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I am in a space-craft moving at .99c observing the Michelson-Morley experiment. I am perpendicular to one of the interferometer 'arms'. Due to the apparent 'reality' of Lorentz length contraction I would now see a different expected deviation of the interference fringes perhaps large enough so that it would now seem to confirm the existence of the 'aether'.

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  • $\begingroup$ If the interferometer is with you, you won't actually see any length contraction in your own reference frame. To you, everything would appear to take place at its own usual pace (including the passage of light). It's the distant observer who would disagree on the length and time measurements between your and their reference frames. $\endgroup$ – Dhruv Saxena Apr 3 '17 at 19:19
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Lorentz length contraction is the consequence of the invariance of light speed in all inertial frames. When you say that you would use this fact to prove that aether exists and light is a wave in this media, the length contraction doesn't work anymore.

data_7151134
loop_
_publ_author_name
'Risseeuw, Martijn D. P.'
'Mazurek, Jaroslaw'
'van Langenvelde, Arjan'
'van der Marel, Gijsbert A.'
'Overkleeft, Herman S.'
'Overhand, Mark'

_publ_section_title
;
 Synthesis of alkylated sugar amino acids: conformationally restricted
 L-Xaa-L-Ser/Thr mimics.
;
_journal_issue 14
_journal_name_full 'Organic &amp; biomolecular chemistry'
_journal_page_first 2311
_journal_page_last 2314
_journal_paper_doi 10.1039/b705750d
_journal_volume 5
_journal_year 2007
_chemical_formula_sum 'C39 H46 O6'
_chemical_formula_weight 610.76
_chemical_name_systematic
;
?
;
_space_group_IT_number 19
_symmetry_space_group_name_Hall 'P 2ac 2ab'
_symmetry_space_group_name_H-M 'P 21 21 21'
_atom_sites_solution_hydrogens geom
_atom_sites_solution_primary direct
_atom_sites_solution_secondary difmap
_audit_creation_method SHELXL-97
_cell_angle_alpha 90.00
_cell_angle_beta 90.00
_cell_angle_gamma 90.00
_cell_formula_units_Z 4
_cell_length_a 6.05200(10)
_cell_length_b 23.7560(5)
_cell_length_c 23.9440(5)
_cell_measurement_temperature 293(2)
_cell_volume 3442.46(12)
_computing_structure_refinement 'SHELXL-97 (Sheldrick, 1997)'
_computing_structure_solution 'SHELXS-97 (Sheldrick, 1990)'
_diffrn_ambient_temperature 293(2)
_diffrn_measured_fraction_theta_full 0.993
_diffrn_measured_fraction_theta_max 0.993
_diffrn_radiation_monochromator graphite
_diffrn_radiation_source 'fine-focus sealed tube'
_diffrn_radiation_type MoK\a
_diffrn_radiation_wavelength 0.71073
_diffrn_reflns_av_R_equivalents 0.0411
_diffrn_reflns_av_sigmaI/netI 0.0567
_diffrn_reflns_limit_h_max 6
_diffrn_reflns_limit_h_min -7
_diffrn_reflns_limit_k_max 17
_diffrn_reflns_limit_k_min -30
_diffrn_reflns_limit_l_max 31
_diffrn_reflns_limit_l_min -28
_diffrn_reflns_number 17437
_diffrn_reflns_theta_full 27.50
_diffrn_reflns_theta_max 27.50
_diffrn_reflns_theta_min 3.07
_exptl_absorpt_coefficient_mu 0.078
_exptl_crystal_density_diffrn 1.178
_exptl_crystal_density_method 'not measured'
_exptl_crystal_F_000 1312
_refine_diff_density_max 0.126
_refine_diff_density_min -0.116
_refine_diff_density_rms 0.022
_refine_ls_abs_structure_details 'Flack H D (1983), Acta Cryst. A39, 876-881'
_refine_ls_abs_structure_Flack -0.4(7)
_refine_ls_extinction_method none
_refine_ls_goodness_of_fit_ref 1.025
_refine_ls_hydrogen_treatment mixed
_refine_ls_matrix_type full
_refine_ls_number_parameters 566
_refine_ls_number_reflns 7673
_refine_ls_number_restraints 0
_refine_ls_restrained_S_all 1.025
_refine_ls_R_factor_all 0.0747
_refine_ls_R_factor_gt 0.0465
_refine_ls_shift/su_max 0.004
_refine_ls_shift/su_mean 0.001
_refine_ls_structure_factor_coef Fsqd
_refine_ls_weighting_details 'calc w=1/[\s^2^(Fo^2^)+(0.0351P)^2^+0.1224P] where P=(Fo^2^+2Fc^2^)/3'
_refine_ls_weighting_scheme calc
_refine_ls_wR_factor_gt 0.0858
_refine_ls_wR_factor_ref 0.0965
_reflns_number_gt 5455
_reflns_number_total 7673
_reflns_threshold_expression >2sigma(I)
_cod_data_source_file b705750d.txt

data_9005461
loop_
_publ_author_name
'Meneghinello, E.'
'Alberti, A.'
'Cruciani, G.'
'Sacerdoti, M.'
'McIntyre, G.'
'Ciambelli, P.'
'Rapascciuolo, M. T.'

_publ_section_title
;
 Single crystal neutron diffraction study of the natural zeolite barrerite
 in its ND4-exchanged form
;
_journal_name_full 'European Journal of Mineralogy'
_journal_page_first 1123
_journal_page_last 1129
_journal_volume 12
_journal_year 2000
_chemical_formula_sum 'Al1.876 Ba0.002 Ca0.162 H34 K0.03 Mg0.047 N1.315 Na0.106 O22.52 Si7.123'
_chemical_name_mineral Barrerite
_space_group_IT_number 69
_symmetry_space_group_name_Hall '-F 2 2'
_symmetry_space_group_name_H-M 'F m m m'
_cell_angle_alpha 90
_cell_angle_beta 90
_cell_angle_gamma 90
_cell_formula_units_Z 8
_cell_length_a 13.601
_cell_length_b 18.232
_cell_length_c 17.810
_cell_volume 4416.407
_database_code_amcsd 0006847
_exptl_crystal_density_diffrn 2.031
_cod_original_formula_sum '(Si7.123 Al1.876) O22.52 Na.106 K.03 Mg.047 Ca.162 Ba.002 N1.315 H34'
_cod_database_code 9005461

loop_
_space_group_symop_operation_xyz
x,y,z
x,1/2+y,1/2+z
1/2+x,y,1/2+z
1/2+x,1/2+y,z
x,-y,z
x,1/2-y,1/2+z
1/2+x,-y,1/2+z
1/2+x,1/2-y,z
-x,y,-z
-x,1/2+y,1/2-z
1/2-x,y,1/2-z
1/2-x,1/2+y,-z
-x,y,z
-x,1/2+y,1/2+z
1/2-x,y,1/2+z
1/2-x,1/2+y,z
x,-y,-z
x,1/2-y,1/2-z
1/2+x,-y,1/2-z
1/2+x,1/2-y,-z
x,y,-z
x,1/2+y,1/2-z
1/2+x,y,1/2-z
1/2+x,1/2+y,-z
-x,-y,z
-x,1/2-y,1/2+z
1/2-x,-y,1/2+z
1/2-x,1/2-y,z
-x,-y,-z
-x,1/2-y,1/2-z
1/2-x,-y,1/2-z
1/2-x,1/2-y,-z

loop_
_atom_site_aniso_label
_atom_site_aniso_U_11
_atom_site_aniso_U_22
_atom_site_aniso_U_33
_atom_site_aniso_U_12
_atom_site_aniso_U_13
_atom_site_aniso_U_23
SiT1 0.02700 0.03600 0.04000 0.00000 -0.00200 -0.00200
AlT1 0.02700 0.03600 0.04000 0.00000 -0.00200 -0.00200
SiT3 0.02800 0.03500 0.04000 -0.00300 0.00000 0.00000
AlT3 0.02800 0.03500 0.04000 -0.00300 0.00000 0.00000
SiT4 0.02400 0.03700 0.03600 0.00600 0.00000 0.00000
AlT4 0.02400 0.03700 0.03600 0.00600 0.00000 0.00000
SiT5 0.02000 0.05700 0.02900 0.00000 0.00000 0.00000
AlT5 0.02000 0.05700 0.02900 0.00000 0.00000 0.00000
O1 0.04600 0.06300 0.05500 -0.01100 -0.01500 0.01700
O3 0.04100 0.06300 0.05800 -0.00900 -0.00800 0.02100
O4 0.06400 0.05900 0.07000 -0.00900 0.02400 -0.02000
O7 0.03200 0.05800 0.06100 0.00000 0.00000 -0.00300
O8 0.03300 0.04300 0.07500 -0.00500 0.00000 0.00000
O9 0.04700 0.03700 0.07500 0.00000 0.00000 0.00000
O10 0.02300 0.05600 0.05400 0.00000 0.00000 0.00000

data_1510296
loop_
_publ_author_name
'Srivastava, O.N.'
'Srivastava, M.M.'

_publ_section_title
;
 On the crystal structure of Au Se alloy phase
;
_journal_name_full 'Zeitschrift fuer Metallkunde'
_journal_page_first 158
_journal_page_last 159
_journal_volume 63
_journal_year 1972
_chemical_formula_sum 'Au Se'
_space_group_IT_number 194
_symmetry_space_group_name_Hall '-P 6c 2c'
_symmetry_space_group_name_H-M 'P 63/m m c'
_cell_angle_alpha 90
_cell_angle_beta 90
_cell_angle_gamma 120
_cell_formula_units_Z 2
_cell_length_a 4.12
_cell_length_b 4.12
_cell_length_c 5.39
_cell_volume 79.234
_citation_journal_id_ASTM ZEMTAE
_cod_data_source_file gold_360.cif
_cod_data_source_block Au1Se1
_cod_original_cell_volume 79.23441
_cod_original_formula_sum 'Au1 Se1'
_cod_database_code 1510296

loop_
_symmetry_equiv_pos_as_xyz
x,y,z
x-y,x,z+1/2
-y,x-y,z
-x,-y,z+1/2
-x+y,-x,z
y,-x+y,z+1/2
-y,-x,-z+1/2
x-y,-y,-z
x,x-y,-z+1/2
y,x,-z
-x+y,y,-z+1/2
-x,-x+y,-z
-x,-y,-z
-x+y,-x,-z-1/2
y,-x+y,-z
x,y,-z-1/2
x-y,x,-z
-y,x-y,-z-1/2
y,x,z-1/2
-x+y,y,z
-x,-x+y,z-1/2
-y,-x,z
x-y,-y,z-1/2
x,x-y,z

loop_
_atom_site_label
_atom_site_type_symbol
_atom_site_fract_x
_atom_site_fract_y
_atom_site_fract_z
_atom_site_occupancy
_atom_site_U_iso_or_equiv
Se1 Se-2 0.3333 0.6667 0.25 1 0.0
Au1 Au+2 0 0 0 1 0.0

You are mixing one theory based on non-existence[*] of the Aether to prove Aether exists, that is simply not possible.

[*] To be exact: Not on its non-existence, but on its non-importance for the propagation of light.

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  • $\begingroup$ I am just suggesting if length contraction was a real effect then the relativistic observer may see a different fringe pattern. If so then the MA experiment results could be interpreted differently. I am not trying to prove the aether exists. $\endgroup$ – G.W. Kentwell Apr 3 '17 at 1:30
  • $\begingroup$ @G.W.Kentwell I'm not sure what your question is about anymore. You wrote "...it would now seem to confirm the existence of the 'aether'." But it is not, even if the effect shows. There is two experiments then. One observer has L and L, you have L and contracted L, that implies something, but you still have two observers and the only thing you can prove at all is the relativity effect. Results can't be interpreted differently in this case. This is the same result Michelson and Morley has received. $\endgroup$ – Jimmy Found Apr 7 '17 at 19:49

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